The field of computer engineering can be described as a blend of electrical engineering and computer science. It is an amalgam of the computer hardware orientation of an electrical engineering program and the operating systems and languages of a computer science program. Computer engineers are involved in research, development, design, production, and operation of a wide variety of digital systems, from integrated circuits to computer systems and large-scale computer networks.
Computer Engineering, BS
Certain courses may fulfill multiple requirements across the Mason Core general education program, the college or school, and/or the specific program.
Degree Requirements (126 credits total)
Mason Core General education program required for all undergraduate students.
College Requirement(s) n/a
Major Requirements (102 credits)
Electrical and Computer Engineering (50 credits)
- ECE 101 - Introduction to Electrical and Computer Engineering (3 credits)
- ECE 201 - Introduction to Signal Analysis (3 credits)
- ECE 220 - Signals and Systems I (3 credits)
- ECE 285 - Electric Circuit Analysis I (3 credits)*
- ECE 286 - Electric Circuit Analysis II (3 credits)
- ECE 331 - Digital System Design (3 credits)
- ECE 332 - Digital Electronics and Logic Design Lab (1 Credit)
- ECE 333 - Linear Electronics I (3 credits)
- ECE 334 - Linear Electronics Lab I (1 Credit)
- ECE 445 - Computer Organization (3 credits)
- ECE 447 - Single-Chip Microcomputers (4 credits)
- ECE 448 - FPGA and ASIC Design with VHDL (4 credits)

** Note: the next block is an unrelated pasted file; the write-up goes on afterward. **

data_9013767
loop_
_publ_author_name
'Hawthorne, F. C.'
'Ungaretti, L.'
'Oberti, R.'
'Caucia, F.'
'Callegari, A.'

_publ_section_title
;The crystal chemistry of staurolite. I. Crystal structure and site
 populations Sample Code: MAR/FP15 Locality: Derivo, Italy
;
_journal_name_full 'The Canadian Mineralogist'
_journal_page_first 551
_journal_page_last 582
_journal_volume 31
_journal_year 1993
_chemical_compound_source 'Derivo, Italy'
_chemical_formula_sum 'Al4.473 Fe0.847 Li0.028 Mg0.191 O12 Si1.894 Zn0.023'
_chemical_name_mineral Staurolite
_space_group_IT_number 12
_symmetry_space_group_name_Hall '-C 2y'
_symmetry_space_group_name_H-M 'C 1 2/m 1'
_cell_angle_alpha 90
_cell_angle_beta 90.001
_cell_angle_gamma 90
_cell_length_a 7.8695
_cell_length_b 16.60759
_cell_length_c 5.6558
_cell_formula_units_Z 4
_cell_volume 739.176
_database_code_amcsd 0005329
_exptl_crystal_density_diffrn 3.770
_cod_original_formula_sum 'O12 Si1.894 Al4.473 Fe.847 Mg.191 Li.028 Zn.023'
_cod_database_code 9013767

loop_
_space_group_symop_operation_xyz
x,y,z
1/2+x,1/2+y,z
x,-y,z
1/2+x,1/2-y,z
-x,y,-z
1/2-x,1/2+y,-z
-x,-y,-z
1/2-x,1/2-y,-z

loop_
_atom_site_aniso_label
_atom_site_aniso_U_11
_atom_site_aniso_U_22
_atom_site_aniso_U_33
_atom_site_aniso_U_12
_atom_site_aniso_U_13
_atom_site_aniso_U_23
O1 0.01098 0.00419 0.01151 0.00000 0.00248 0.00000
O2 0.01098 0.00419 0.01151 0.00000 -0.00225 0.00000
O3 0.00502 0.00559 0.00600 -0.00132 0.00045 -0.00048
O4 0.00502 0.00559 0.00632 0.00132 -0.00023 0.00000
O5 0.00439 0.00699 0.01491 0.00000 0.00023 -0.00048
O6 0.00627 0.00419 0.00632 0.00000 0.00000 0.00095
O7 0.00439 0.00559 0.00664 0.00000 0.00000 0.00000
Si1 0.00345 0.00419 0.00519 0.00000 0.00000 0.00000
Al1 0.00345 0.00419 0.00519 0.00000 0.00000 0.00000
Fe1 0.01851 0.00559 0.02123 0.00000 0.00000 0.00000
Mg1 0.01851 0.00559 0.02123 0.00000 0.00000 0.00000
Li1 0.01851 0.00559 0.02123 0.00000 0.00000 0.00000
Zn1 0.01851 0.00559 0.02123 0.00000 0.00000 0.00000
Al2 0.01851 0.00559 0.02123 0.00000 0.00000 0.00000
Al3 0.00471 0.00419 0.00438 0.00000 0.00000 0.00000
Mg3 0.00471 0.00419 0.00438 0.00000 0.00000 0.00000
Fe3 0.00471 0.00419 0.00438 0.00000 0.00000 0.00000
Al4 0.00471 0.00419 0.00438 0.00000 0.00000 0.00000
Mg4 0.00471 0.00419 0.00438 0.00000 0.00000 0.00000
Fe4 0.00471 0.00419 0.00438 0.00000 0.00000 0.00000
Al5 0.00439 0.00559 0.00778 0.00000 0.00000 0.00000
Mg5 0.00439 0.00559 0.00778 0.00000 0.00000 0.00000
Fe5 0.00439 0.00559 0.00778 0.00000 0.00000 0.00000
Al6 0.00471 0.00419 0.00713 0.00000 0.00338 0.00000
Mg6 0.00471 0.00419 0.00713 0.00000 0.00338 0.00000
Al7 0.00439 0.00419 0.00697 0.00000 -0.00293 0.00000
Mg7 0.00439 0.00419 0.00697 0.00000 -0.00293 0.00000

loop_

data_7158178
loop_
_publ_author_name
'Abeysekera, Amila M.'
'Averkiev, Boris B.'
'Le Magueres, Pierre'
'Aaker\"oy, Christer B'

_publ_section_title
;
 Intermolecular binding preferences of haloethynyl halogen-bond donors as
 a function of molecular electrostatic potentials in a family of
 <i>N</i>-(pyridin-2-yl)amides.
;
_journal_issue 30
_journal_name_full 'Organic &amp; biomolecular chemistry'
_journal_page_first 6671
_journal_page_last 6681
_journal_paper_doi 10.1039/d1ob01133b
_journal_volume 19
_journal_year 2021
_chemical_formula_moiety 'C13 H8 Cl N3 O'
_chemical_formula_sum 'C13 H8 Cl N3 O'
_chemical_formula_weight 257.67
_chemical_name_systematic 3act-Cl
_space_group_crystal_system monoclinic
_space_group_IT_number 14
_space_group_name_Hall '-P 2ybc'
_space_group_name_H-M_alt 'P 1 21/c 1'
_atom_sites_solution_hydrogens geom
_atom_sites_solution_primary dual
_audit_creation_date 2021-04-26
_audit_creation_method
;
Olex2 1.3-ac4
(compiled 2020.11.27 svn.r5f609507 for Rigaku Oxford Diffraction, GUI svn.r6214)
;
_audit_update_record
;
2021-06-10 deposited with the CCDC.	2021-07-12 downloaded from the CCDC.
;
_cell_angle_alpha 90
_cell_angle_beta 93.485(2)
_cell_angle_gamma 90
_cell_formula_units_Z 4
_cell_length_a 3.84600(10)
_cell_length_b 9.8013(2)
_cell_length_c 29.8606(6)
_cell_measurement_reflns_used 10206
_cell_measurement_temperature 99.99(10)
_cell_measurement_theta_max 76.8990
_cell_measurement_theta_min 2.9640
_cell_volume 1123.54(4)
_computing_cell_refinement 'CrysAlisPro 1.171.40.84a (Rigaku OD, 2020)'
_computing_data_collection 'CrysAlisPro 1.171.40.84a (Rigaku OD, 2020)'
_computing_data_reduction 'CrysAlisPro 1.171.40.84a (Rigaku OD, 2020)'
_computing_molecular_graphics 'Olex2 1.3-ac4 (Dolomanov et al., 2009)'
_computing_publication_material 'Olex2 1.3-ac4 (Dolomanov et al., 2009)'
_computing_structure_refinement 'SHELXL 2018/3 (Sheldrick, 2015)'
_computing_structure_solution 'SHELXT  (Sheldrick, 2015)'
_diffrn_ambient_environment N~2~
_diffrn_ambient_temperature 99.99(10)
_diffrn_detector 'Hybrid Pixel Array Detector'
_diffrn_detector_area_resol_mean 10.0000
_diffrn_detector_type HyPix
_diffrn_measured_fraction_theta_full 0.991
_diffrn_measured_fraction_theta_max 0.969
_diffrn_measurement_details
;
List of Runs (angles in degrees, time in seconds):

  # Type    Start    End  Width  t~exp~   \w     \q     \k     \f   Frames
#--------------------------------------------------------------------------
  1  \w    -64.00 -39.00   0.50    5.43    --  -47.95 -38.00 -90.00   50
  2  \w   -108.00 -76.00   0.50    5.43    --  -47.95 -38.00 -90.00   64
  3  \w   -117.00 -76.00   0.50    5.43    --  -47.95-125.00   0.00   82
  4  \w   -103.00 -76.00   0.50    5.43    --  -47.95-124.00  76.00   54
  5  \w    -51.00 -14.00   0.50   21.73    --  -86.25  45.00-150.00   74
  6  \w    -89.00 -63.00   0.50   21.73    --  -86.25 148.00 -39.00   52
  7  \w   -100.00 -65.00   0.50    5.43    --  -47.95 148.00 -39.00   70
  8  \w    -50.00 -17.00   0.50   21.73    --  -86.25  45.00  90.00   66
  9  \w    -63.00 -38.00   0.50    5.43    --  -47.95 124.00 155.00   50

- ECE 465 - Computer Networking Protocols (3 credits)
- ECE 491 - Engineering Seminar (1 Credit)
- ECE 492 - Senior Advanced Design Project I (1 Credit)**
- ECE 493 - RS: Senior Advanced Design Project II (2 credits)
- Technical Electives (9 credits) (To be selected from the department's list of pre-approved technical elective specializations. Students are also encouraged to propose additional technical elective specializations to the ECE Department for approval.)
*Note that ECE 285/ECE 286 courses taken at Mason prior to fall 2013 or transferred to Mason prior to fall 2014 do NOT meet the circuits analysis requirement. Students who fit in either category need to contact the department as soon as possible to discuss their options.
**Students who would like to complete a more challenging senior design project have the option of enrolling in ECE 392 to gain a semester head start in the design process.
Computer Science (16 credits)
- CS 112 - Introduction to Computer Programming (4 credits)
- CS 211 - Object-Oriented Programming (3 credits)
- CS 222 - Computer Programming for Engineers (3 credits)
- CS 310 - Data Structures (3 credits)
- CS 471 - Operating Systems (3 credits)
Mathematics and Statistics (23 credits)
- MATH 113 - Analytic Geometry and Calculus I (4 credits)
- MATH 114 - Analytic Geometry and Calculus II (4 credits)
- MATH 125 - Discrete Mathematics I (3 credits)
- MATH 203 - Linear Algebra (3 credits)
- MATH 213 - Analytic Geometry and Calculus III (3 credits)
- MATH 214 - Elementary Differential Equations (3 credits)
- STAT 346 - Probability for Engineers (3 credits)
Physics (11 credits)
- PHYS 160 - University Physics I (3 credits)
- PHYS 161 - University Physics I Laboratory (1 Credit)
- PHYS 260 - University Physics II (3 credits)